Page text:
As you may have seen a new study has highlighted the worrying extent of the UK’s skills gap in science, technology, engineering and maths.

According to the report, commissioned by Shell Springboard, there is an annual deficit of 50,000 STEM graduates which could mean our low-carbon economy missing out on £6.7billion of annual growth by 2023.

The report’s authors urge the Government – whoever holds the keys to Downing Street on May 7 – to make plugging the skills gap a key plank of its low-carbon agenda.

While the role of Government and Big Industry is undoubtedly crucial, there is also an exciting role for the renewable energy sector to play in helping to address the shortage of new talent needed to ensure the UK is not left behind in the low-economy stakes.

There has, perhaps, been a natural inclination for employers to look for ready-made candidates they can pick off the shelf, rather than looking to develop their own talent or promote the opportunities available to employees in related industries to transfer their skills across to the renewables sector.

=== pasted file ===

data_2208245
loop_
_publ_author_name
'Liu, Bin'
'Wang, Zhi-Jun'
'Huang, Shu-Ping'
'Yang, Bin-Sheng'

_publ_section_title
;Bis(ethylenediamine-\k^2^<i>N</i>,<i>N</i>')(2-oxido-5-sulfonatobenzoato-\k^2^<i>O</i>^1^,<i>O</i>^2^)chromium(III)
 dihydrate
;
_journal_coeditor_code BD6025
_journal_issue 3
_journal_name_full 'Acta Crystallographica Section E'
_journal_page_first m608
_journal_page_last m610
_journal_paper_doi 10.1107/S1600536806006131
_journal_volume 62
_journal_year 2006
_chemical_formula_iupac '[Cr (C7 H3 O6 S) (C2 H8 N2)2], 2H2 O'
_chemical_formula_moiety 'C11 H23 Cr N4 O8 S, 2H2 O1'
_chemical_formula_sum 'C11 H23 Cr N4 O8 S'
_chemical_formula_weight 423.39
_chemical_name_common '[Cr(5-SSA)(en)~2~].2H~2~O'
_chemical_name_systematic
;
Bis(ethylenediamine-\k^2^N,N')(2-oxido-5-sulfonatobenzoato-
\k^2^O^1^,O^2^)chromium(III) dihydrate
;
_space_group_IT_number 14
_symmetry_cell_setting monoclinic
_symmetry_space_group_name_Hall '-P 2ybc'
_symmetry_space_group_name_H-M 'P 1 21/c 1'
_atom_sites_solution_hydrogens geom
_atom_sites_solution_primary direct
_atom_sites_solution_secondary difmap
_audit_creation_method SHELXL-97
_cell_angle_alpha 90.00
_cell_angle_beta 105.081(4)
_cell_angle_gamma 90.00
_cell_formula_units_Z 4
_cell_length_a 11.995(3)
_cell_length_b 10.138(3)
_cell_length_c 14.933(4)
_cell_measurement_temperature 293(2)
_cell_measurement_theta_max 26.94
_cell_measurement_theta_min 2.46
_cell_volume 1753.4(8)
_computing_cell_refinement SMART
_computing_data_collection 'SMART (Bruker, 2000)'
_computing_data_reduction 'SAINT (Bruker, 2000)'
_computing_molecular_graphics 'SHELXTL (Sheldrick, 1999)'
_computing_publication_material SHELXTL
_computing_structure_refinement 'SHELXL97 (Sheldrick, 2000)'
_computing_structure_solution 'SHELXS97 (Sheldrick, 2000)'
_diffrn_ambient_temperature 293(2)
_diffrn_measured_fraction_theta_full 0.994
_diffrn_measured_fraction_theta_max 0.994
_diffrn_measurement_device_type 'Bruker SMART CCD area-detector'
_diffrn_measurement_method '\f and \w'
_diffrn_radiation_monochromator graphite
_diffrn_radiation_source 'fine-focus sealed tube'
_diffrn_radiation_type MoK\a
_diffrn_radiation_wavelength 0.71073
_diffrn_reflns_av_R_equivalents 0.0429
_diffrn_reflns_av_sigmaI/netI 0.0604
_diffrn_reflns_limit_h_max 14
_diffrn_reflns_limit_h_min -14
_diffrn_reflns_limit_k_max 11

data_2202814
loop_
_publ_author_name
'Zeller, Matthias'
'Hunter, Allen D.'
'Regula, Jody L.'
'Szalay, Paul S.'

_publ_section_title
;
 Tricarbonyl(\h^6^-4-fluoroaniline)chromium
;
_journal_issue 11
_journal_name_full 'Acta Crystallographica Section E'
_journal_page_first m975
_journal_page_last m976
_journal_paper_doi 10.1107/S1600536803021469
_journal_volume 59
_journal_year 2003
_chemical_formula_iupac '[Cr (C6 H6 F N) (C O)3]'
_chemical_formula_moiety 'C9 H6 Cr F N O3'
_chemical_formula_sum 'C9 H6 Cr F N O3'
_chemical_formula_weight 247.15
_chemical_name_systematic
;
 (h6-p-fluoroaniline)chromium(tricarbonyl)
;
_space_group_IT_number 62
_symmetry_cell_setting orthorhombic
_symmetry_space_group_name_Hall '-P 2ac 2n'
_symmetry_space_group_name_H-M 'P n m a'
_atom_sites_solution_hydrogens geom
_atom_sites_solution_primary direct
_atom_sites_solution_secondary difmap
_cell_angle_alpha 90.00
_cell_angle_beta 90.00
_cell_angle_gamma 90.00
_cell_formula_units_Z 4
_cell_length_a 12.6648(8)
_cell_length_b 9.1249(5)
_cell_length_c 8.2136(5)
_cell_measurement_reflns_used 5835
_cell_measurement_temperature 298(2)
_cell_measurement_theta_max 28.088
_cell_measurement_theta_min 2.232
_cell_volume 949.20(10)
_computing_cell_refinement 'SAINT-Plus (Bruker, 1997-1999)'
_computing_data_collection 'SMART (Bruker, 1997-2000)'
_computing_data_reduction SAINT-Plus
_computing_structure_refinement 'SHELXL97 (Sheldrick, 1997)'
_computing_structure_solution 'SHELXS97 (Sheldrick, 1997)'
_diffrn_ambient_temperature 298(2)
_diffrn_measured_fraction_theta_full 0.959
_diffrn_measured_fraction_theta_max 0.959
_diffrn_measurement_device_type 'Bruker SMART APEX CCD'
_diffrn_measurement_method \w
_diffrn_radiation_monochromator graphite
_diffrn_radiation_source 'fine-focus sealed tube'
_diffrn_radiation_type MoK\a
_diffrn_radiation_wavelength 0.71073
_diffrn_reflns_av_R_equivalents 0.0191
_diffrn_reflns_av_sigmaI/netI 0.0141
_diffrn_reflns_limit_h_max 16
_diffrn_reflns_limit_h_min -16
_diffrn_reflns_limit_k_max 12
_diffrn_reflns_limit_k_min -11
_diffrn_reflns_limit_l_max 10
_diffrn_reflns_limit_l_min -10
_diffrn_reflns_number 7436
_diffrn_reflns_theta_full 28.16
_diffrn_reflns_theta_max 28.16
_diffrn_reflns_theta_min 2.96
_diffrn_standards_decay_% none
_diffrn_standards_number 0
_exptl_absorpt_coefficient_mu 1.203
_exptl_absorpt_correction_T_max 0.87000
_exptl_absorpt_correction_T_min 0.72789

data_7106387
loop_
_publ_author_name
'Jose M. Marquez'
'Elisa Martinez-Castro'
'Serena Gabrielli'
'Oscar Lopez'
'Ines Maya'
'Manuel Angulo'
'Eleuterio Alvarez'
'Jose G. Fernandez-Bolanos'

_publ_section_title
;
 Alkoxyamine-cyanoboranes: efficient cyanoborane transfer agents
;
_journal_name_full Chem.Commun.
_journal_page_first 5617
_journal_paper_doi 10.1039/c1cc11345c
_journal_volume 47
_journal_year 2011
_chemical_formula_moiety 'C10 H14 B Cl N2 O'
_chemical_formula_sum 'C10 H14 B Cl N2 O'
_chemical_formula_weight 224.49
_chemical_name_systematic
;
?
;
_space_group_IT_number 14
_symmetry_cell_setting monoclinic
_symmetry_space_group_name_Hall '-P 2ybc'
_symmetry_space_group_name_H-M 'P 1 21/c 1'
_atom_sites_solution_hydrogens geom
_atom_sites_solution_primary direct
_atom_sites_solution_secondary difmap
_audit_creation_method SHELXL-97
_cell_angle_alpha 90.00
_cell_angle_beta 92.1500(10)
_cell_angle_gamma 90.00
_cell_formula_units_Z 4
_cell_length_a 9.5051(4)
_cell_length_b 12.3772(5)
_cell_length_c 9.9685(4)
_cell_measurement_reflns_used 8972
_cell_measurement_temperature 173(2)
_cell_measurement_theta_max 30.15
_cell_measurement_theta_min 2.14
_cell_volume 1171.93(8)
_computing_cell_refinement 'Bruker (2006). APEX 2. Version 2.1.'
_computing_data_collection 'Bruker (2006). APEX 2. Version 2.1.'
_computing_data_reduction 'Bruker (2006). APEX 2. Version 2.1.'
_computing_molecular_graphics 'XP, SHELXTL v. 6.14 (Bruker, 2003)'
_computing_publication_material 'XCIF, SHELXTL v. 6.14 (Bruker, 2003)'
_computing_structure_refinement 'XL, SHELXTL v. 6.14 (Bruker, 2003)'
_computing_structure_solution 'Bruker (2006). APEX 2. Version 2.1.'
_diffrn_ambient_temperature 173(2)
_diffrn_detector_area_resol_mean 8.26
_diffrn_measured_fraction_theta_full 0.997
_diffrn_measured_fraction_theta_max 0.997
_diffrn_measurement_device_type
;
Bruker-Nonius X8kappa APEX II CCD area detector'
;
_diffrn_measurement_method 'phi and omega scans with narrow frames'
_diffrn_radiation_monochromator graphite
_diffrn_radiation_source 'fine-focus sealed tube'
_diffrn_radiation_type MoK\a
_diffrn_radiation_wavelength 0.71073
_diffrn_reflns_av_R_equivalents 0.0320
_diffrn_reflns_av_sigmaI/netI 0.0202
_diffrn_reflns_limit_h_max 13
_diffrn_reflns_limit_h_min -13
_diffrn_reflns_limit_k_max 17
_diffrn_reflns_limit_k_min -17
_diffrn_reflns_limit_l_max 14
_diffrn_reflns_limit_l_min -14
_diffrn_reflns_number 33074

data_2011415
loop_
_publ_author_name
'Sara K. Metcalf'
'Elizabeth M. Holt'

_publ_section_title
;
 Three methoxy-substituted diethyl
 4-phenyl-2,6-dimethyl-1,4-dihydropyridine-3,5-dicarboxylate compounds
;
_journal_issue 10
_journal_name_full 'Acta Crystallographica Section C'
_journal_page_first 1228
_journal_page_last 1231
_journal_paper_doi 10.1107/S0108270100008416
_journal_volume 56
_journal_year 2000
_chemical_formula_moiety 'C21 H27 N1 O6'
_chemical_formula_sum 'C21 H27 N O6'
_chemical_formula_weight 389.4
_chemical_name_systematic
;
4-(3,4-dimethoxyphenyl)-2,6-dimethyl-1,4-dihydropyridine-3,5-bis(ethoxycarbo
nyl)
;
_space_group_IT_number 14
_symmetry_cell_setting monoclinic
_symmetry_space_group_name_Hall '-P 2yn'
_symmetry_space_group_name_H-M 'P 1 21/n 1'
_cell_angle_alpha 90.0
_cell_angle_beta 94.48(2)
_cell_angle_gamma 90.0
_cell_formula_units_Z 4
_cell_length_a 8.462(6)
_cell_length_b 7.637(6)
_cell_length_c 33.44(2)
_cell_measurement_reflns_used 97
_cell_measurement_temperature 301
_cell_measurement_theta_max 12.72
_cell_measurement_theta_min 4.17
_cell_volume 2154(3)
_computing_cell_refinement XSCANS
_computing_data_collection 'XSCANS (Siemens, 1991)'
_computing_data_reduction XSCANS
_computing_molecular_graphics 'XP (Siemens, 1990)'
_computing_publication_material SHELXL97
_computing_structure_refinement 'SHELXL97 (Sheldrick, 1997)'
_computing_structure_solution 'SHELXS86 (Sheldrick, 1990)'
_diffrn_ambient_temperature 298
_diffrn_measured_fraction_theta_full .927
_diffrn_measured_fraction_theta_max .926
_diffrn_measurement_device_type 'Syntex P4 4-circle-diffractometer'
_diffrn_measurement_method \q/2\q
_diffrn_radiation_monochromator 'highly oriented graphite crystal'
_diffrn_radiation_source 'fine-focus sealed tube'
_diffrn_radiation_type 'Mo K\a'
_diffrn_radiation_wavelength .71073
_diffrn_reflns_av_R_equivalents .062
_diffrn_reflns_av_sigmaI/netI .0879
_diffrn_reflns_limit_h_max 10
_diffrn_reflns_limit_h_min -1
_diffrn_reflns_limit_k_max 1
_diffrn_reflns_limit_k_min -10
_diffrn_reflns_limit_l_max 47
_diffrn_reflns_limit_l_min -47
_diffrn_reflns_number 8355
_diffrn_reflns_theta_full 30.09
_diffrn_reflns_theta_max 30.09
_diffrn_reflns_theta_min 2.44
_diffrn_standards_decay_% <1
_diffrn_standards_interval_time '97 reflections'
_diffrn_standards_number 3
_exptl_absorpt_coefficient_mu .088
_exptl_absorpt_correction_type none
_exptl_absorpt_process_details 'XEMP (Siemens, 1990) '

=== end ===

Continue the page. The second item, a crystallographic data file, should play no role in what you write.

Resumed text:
In a way, this plays into the hands of companies like ours, Hyperion Executive Search, with clients regularly asking us to find the renewables equivalent of the “needle in the haystack”. That’s fine, we do it well, but what about the long term?

If we are to continue to take full advantage of the opportunities opening up to the renewables sector – and help tackle the skills gap identified in Shell’s report – we need to put in place a longer-term strategy.

Wouldn’t it be terrific if the renewables sector came together with its own high profile campaign to highlight the opportunities available both to employees looking to transfer their skills and to those entering the workplace for the first time?

As well as promoting such opportunities, we would also have to be ready and able as an industry to invest the time, resource and training necessary to help them make the smooth transition to our sector.

Engineering and science, as well as cutting edge innovation and technology, are the life blood of the renewables sector. It is up to those of us already committed to our sector to do everything we can to ensure we are continually attracting the best talent to an industry with so much to offer.